Embracing Yourself (a rant, by Maddie)

As children, the iconic question that never seems to disappear (and only becomes asked more frequently as one gets older) is, “what do you want to be when you grow up?”

Thinking back, all the times I remember people asking me these simple ten words, I gave them an off-the-top-of-my-head answer and didn’t give it much more thought. But now I’m sixteen, a senior in high school (yes, I am quite young for my grade), and as the question seems to be the only topic of conversation nowadays, I can’t seem to just keep brushing it off.

What do I want to be? Well, I can easily answer with a stream of professions… a writer, a film maker, a story teller, a fashion designer, a cook, a nutritionist, a physical therapist, a personal trainer, a professional surfer, a beach bum, a professional outdoors woman and the list goes on. But if I had to choose one thing I wanted to become when I grow up, well, that’s where I’m stuck.

I have friends applying to colleges, friends who have known what they want to do since the forth grade… but me? I’m just trying to make it through my final year of high school the best I can.

I want to pose a question to you. When someone is a senior in high school do they really have to know what they want to do for the rest of their life? Because if you ask me, that just seems daunting, the same way thinking of eternity gives me the eebey geebeys. Maybe I’m crazy, but I don’t think I, or any other 16, 17, or 18 year old has to have it all figured out.

I think now’s the time to embrace ourselves and cherish every moment we have with the ones we love. We shouldn’t be spending our time and energy getting stressed out over our next essay, exam or the boy who “supposedly” thinks your hot.

At this time in my life, I have decided to stop playing soccer (because I stopped loving it), to work hard to complete my associates degree by the time I graduate from high school, to spend my time working and making money so I don’t have to rely soley on my parents for my wants and needs, and to strengthen old bonds and make time to create new connections with the right people.

I know that I have different priorities than lots of other teenagers, but I’m okay with that and I’m ready to embrace this short time I have left before I am an adult who has real worries and responsibilities. I want to stop wishing for a boyfriend, and start praying that God will prepare me to be the best wife. I want to stop procrastinating my homework. I want to make time for the people who are important to me. To show love by action, and not just words. All of these things are possible, and I suggest you think of ways you could better yourself, because it really affects one’s happiness.

Let’s stop asking “what do you want to be when you grow up” and instead, think of all the things we can be now so that when we’re grown up and get asked “what are you?”, we can answer confidently, “happy.”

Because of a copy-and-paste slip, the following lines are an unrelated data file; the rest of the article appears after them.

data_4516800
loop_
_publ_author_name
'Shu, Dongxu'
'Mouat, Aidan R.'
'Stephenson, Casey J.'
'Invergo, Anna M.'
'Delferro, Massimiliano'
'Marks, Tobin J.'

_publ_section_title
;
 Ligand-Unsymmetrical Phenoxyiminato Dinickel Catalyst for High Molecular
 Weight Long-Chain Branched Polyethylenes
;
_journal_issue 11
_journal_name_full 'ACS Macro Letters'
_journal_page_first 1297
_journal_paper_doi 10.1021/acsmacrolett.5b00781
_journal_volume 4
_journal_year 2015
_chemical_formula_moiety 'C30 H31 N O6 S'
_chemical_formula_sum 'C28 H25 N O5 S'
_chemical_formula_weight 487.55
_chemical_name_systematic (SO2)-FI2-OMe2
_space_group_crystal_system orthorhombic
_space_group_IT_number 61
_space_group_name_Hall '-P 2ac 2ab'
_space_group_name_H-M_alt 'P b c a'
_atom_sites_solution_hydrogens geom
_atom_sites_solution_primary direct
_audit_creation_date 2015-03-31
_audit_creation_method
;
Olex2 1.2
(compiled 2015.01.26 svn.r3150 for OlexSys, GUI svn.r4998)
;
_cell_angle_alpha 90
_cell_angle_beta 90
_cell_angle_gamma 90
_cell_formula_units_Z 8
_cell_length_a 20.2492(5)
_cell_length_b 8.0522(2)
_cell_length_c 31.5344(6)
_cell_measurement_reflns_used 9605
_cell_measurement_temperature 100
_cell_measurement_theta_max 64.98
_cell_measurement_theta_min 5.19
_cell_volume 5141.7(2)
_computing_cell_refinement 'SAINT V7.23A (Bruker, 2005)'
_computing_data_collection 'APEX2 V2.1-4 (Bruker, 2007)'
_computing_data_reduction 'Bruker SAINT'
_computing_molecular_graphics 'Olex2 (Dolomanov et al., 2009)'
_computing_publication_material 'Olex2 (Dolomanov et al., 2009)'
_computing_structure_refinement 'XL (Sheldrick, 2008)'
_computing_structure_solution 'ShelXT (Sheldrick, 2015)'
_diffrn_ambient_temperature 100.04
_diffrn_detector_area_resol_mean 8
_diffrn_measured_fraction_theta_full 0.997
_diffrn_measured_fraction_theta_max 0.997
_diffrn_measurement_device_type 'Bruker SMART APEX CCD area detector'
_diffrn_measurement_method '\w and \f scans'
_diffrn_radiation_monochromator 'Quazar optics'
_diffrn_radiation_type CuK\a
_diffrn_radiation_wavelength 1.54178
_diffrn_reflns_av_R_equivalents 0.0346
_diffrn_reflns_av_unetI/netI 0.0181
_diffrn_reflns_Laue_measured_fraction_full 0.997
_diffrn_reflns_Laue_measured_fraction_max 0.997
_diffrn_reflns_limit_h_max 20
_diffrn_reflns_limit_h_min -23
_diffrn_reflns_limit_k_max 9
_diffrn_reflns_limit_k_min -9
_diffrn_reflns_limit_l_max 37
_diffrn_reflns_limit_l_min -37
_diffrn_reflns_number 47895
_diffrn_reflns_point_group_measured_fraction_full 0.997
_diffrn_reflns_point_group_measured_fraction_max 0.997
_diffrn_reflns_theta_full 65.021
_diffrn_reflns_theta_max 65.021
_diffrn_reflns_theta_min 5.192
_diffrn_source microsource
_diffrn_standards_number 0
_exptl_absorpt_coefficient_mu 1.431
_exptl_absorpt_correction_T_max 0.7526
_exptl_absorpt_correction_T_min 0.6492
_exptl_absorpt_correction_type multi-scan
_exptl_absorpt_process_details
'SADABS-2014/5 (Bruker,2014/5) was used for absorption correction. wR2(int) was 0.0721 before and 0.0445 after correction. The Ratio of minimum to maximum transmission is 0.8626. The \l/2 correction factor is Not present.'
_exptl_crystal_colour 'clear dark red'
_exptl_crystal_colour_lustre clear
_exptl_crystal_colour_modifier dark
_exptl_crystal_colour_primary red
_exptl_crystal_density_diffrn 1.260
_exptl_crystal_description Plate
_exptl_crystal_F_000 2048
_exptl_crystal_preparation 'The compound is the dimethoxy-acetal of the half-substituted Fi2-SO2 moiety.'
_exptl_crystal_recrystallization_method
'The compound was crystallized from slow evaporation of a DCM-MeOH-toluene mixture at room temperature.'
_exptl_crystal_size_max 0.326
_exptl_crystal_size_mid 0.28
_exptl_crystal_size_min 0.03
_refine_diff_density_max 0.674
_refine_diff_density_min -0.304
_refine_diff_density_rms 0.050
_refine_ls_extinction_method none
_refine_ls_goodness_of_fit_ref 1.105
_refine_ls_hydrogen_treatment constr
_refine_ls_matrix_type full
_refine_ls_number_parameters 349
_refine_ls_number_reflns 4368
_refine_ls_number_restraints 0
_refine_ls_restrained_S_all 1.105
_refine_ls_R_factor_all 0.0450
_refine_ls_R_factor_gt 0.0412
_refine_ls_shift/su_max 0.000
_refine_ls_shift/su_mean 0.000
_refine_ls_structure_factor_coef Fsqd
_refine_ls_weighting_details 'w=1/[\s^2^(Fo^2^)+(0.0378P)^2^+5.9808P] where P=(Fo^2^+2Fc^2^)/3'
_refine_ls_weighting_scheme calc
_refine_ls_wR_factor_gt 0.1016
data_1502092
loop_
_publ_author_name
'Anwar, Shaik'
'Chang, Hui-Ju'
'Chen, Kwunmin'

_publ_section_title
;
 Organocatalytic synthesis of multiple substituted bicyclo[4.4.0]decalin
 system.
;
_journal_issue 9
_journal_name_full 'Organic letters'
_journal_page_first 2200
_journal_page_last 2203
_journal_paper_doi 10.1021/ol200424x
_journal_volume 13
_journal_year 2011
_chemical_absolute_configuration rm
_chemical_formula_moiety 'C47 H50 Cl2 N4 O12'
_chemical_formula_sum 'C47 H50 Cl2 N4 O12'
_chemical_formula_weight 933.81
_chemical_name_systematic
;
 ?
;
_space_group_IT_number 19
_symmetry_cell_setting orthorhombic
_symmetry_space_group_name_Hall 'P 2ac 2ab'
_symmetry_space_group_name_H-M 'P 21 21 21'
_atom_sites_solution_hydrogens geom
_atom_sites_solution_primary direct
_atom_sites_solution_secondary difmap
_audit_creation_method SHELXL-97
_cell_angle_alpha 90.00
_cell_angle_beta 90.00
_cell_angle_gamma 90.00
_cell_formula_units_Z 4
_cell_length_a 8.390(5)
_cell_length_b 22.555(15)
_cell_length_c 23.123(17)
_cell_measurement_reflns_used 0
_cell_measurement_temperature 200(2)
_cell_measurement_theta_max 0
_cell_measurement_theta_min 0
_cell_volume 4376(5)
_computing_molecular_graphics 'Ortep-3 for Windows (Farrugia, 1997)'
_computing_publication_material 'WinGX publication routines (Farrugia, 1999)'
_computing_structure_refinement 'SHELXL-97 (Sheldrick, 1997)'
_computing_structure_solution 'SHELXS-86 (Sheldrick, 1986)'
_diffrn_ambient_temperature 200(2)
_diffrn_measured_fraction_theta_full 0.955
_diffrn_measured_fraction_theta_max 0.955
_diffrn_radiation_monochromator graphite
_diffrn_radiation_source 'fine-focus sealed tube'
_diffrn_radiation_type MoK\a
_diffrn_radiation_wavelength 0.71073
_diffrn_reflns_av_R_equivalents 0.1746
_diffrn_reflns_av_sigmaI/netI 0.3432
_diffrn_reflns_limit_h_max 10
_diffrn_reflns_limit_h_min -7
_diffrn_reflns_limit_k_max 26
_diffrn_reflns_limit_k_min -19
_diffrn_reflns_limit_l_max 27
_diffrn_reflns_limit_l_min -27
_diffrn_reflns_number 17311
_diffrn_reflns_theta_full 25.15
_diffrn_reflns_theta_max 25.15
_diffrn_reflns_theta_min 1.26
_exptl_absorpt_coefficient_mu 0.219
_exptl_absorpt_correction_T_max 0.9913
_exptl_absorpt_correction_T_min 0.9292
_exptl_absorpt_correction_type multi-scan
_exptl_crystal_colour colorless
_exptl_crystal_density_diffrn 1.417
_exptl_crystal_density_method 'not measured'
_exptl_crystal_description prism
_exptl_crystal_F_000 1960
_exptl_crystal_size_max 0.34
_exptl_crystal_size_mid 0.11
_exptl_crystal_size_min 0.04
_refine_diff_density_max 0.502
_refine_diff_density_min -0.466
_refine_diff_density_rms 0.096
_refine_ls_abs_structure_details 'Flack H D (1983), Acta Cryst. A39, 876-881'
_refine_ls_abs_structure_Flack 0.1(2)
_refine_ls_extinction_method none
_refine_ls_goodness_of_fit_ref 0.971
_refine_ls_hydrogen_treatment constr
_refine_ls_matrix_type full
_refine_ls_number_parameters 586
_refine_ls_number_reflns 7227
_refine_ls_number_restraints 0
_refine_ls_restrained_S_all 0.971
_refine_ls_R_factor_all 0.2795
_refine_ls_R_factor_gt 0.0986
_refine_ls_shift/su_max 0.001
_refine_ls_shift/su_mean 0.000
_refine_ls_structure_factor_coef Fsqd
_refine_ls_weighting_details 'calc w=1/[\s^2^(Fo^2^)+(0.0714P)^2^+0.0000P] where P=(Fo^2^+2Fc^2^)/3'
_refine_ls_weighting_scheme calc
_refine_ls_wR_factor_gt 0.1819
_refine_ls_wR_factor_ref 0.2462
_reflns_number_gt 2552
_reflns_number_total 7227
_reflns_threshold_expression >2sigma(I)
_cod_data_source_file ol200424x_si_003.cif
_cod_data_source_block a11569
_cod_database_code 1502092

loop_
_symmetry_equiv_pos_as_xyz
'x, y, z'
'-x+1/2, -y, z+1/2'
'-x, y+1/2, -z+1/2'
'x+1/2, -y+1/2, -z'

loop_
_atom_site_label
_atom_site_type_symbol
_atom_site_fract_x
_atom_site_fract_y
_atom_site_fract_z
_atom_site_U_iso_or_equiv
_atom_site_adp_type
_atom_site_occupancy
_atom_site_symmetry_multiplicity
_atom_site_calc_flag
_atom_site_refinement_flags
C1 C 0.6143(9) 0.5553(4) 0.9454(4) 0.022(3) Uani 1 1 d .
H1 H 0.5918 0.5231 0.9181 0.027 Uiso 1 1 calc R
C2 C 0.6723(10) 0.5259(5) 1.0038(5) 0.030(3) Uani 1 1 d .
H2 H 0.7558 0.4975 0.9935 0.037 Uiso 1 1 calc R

As always, thank you for sticking with me through my rant if you made it this far. I wish you the best of luck in school, work, or play, whichever it may be for you. Love all. Love Madeline. xoxo

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Read my previous post:  Summer Travels: Panama

 

 

4 thoughts on “Embracing Yourself (a rant, by Maddie)

  1. I felt like I was going to be a different person when people asked me about ‘when I grow up’ like there was 2 of me, the child one and the adult one in reality that makes no sense you are you you are when you are born. That question is simply about a career choice, the choice you make for a career at 18years old doesn’t have to be your career forever you clan change it 100 times after that if you want. I think you have your priorities right the most important thing in life is the people you love and who love you back.
    I wrote a post recently about making career choices when I was younger too if you want to check it out.

    Liked by 2 people

  2. nancyleep

    Hey Maddie – I enjoyed your “rant” – got me to thinking about my life and what I want to be. When I look back all these many years, it seems that I don’t even know the teenager I was. What was I thinking? Seems I just moved along to the beat of someone else’s agenda – graduate high school after study, study, study because high grades seem to be the most important thing in the world. Then college – studying, yes, someone else’s agenda again. And on and on through many years. Today I see that my life is an open book – a new adventure everyday and it has nothing to do with someone else’s agenda but what I’m discovering within. It’s so great that you see this already and you are following your own path towards self-discovery.

    Like

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